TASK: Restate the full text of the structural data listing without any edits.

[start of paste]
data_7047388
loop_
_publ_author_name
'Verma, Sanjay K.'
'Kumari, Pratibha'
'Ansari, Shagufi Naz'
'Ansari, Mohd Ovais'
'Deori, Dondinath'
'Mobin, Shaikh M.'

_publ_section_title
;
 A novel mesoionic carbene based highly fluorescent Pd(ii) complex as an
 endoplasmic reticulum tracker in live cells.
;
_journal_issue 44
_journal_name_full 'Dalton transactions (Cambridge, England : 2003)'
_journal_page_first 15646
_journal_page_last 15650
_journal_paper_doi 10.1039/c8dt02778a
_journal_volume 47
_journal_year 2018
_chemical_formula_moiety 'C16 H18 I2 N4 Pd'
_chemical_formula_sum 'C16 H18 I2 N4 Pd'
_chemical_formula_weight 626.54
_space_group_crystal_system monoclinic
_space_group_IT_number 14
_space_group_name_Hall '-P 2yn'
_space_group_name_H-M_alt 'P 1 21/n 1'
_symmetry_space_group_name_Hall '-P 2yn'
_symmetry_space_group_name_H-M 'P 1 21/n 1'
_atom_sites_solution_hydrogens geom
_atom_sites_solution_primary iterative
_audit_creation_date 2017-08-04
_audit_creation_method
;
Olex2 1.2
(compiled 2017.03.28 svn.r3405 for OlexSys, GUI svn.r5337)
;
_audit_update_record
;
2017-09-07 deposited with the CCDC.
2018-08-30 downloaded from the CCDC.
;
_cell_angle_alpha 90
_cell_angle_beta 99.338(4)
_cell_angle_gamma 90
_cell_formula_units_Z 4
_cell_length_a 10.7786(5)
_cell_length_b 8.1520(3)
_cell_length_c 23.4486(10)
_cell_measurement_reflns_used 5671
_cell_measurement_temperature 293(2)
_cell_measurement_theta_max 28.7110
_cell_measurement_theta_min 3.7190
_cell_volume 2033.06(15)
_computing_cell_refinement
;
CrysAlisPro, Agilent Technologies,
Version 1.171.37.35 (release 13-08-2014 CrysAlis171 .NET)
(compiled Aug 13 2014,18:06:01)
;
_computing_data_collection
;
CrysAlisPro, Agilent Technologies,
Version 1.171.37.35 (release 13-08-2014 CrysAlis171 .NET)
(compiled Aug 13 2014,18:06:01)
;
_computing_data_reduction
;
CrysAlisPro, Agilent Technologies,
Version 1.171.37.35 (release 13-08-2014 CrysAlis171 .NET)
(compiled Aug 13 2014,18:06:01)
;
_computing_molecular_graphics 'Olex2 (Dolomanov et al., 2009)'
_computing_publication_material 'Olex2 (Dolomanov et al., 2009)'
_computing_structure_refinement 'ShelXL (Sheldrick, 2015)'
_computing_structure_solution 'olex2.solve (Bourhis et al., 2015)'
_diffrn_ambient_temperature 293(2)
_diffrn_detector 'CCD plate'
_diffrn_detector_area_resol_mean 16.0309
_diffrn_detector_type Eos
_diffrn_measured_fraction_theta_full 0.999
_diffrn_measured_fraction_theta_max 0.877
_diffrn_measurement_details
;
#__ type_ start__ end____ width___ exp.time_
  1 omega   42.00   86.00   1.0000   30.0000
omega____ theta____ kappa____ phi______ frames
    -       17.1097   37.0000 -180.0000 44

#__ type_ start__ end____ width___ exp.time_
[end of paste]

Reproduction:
data_7047388
loop_
_publ_author_name
'Verma, Sanjay K.'
'Kumari, Pratibha'
'Ansari, Shagufi Naz'
'Ansari, Mohd Ovais'
'Deori, Dondinath'
'Mobin, Shaikh M.'

_publ_section_title
;
 A novel mesoionic carbene based highly fluorescent Pd(ii) complex as an
 endoplasmic reticulum tracker in live cells.
;
_journal_issue 44
_journal_name_full 'Dalton transactions (Cambridge, England : 2003)'
_journal_page_first 15646
_journal_page_last 15650
_journal_paper_doi 10.1039/c8dt02778a
_journal_volume 47
_journal_year 2018
_chemical_formula_moiety 'C16 H18 I2 N4 Pd'
_chemical_formula_sum 'C16 H18 I2 N4 Pd'
_chemical_formula_weight 626.54
_space_group_crystal_system monoclinic
_space_group_IT_number 14
_space_group_name_Hall '-P 2yn'
_space_group_name_H-M_alt 'P 1 21/n 1'
_symmetry_space_group_name_Hall '-P 2yn'
_symmetry_space_group_name_H-M 'P 1 21/n 1'
_atom_sites_solution_hydrogens geom
_atom_sites_solution_primary iterative
_audit_creation_date 2017-08-04
_audit_creation_method
;
Olex2 1.2
(compiled 2017.03.28 svn.r3405 for OlexSys, GUI svn.r5337)
;
_audit_update_record
;
2017-09-07 deposited with the CCDC.
2018-08-30 downloaded from the CCDC.
;
_cell_angle_alpha 90
_cell_angle_beta 99.338(4)
_cell_angle_gamma 90
_cell_formula_units_Z 4
_cell_length_a 10.7786(5)
_cell_length_b 8.1520(3)
_cell_length_c 23.4486(10)
_cell_measurement_reflns_used 5671
_cell_measurement_temperature 293(2)
_cell_measurement_theta_max 28.7110
_cell_measurement_theta_min 3.7190
_cell_volume 2033.06(15)
_computing_cell_refinement
;
CrysAlisPro, Agilent Technologies,
Version 1.171.37.35 (release 13-08-2014 CrysAlis171 .NET)
(compiled Aug 13 2014,18:06:01)
;
_computing_data_collection
;
CrysAlisPro, Agilent Technologies,
Version 1.171.37.35 (release 13-08-2014 CrysAlis171 .NET)
(compiled Aug 13 2014,18:06:01)
;
_computing_data_reduction
;
CrysAlisPro, Agilent Technologies,
Version 1.171.37.35 (release 13-08-2014 CrysAlis171 .NET)
(compiled Aug 13 2014,18:06:01)
;
_computing_molecular_graphics 'Olex2 (Dolomanov et al., 2009)'
_computing_publication_material 'Olex2 (Dolomanov et al., 2009)'
_computing_structure_refinement 'ShelXL (Sheldrick, 2015)'
_computing_structure_solution 'olex2.solve (Bourhis et al., 2015)'
_diffrn_ambient_temperature 293(2)
_diffrn_detector 'CCD plate'
_diffrn_detector_area_resol_mean 16.0309
_diffrn_detector_type Eos
_diffrn_measured_fraction_theta_full 0.999
_diffrn_measured_fraction_theta_max 0.877
_diffrn_measurement_details
;
#__ type_ start__ end____ width___ exp.time_
  1 omega   42.00   86.00   1.0000   30.0000
omega____ theta____ kappa____ phi______ frames
    -       17.1097   37.0000 -180.0000 44

#__ type_ start__ end____ width___ exp.time_